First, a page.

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The Long, Endangered Legacy of Compton's Cowboys

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Compton has a rich agricultural history dating back to at least the late 1880s, and it still has farmland today, so it shouldn't be surprising that Compton has cowboys. (But it is.) An in-the-works documentary (seen on LAObserved) is now seeking funding on Kickstarter, hoping to tell the story of Compton's long-running cowboy traditions, with a focus on the obstacles stacked against this thinning herd of devoted, modern-day riders, and about the black cowboys who are "a foundational yet overlooked part of Los Angeles' history."

Dating all the way back to the time of "California's Old West" and continuing today, Compton's cowboys have been a little-seen and much underrepresented segment of the city's population. (The city actually has an entire agricultural district called Richland Farms.) Though "Decades of crime, industrialization, and development have squeezed out most of the cowboys," the doc's summary explains, those who remain are fighting hard to maintain their gang intervention efforts, keep their small, tight community together, and rebuild their stables (known as The Hill), which mysteriously burned down in 2012.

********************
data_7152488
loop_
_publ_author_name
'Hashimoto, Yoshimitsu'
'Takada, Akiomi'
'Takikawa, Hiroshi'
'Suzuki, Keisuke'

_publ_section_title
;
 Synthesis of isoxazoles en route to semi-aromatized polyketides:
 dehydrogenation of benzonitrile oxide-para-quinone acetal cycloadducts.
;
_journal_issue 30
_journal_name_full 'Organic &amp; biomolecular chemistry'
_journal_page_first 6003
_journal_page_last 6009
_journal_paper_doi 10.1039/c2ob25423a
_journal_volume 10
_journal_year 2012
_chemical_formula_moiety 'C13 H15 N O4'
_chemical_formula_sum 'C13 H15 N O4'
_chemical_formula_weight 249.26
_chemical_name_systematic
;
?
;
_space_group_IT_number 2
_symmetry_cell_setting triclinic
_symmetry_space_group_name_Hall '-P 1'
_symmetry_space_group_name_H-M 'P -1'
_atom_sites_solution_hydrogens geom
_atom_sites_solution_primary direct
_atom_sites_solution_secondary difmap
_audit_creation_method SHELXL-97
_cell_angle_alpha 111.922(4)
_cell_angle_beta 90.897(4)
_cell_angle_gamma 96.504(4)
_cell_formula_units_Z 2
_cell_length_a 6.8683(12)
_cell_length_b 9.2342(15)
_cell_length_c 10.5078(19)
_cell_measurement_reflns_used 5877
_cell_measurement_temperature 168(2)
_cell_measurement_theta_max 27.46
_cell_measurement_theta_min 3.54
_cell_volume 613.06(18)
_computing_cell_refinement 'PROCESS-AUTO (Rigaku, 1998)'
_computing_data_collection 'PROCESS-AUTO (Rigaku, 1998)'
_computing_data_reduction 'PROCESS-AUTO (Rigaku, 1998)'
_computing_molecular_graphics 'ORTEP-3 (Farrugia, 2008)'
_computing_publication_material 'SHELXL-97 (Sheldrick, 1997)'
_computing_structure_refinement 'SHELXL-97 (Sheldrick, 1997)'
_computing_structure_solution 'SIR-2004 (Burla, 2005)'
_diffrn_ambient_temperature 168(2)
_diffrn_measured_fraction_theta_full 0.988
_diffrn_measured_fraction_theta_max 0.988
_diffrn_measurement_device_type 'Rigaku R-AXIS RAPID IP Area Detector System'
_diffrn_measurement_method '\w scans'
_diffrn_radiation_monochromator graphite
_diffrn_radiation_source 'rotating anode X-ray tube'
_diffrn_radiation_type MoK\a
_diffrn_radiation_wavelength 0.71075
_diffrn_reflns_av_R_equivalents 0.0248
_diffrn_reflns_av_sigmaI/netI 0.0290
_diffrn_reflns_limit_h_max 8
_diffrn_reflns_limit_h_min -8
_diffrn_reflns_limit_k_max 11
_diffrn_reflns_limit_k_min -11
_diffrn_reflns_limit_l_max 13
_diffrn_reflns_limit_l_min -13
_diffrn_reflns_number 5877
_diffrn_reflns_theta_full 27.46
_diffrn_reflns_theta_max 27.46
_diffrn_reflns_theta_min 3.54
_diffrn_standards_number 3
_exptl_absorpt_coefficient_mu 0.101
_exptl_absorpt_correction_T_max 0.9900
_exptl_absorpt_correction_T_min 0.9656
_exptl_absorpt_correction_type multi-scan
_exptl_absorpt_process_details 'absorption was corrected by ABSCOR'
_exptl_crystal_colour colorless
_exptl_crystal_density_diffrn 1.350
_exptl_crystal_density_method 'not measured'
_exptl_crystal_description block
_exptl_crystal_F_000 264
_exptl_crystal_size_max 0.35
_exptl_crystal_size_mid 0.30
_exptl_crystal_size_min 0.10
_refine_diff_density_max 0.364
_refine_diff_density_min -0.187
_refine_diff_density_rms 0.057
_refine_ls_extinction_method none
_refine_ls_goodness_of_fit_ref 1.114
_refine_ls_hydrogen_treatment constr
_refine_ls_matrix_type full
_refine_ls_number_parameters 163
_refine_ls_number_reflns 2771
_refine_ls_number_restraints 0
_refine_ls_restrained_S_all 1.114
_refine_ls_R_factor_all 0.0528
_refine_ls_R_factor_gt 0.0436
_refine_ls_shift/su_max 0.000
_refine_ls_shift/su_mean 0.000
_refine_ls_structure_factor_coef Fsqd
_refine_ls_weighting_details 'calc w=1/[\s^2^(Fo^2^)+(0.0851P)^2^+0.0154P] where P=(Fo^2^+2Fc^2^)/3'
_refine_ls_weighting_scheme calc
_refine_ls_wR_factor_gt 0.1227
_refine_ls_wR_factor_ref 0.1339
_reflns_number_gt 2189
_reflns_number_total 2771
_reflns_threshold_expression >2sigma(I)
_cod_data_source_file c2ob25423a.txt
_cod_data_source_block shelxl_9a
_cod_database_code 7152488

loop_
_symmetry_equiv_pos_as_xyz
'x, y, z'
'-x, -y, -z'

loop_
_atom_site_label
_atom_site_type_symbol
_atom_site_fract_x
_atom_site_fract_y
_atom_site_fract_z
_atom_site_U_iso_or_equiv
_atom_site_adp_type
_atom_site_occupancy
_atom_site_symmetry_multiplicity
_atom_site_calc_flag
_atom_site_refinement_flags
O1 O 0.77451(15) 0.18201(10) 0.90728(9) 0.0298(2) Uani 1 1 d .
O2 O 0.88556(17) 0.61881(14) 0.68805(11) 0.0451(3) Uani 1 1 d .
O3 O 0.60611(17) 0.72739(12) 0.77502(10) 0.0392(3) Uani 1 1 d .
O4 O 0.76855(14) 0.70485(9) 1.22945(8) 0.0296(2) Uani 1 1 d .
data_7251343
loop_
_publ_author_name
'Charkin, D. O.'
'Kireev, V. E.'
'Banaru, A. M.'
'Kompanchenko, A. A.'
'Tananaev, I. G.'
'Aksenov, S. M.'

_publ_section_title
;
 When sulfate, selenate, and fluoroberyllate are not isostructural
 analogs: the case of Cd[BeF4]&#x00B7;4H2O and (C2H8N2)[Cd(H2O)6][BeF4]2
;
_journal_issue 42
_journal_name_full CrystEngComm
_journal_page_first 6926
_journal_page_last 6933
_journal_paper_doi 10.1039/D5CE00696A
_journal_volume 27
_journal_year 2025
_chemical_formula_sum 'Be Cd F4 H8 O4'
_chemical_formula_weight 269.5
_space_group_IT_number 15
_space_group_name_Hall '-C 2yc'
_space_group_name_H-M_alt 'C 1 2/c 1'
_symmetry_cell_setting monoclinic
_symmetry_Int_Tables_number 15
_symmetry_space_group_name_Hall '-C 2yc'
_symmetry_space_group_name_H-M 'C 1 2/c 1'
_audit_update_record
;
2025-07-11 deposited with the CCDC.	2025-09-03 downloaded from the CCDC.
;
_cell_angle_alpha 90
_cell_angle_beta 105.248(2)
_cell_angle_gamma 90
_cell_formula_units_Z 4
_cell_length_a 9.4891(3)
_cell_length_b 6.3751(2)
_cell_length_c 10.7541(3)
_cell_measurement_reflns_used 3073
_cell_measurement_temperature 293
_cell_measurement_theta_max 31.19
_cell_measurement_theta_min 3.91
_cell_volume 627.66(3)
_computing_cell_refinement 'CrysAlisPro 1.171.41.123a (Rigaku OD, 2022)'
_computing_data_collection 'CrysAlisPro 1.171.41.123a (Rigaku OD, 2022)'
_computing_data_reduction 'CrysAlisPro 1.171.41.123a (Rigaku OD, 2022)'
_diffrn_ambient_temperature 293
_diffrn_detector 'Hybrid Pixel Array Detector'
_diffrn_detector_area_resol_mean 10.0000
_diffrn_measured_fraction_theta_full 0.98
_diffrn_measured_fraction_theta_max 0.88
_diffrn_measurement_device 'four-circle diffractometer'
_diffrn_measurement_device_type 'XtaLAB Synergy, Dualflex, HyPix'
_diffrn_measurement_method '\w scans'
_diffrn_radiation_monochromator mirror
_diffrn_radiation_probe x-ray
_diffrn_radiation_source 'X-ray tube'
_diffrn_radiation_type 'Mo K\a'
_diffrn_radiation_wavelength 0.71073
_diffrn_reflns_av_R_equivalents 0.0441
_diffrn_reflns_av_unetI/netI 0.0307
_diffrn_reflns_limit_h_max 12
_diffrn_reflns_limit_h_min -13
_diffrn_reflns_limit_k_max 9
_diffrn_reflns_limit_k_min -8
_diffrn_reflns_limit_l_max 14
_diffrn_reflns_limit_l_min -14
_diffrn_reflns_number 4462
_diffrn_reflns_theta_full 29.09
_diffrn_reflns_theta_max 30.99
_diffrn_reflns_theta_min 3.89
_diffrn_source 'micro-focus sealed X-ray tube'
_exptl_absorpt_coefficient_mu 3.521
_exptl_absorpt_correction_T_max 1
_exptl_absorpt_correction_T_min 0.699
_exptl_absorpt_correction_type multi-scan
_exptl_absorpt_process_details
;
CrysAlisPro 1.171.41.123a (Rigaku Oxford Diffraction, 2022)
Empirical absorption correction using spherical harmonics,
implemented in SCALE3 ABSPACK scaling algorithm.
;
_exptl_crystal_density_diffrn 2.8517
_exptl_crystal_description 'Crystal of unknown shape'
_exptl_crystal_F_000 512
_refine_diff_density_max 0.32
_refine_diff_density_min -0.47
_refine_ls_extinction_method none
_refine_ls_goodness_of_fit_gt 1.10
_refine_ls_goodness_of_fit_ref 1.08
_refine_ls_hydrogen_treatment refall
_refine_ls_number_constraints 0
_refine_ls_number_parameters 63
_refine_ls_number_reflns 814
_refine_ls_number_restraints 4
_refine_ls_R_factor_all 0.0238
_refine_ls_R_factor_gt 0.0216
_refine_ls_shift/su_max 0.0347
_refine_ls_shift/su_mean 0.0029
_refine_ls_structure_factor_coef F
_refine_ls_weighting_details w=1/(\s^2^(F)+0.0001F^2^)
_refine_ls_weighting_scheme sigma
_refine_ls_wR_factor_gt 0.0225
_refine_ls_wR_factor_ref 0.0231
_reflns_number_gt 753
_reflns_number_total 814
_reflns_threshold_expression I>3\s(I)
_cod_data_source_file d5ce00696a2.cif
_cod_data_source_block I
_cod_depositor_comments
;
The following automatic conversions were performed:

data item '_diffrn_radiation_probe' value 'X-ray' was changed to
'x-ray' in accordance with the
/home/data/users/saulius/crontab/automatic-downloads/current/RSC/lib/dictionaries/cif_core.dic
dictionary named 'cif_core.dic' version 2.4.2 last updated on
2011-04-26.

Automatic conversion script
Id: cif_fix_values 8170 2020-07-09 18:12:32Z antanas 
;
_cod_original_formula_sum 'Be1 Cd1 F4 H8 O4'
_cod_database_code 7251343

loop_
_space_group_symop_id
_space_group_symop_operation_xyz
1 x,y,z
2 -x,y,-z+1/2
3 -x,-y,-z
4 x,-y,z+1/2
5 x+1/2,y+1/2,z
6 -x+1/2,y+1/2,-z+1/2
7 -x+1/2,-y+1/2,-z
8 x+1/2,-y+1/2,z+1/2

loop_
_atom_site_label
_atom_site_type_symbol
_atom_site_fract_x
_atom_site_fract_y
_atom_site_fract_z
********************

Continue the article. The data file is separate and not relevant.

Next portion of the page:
The documentary is only about one-third funded; it has until March 21 to meet its goal.

Fire on the Hill Teaser 2015 from Brett Fallentine on Vimeo.

· Fire on the Hill: The Story of the Compton Cowboys [Kickstarter]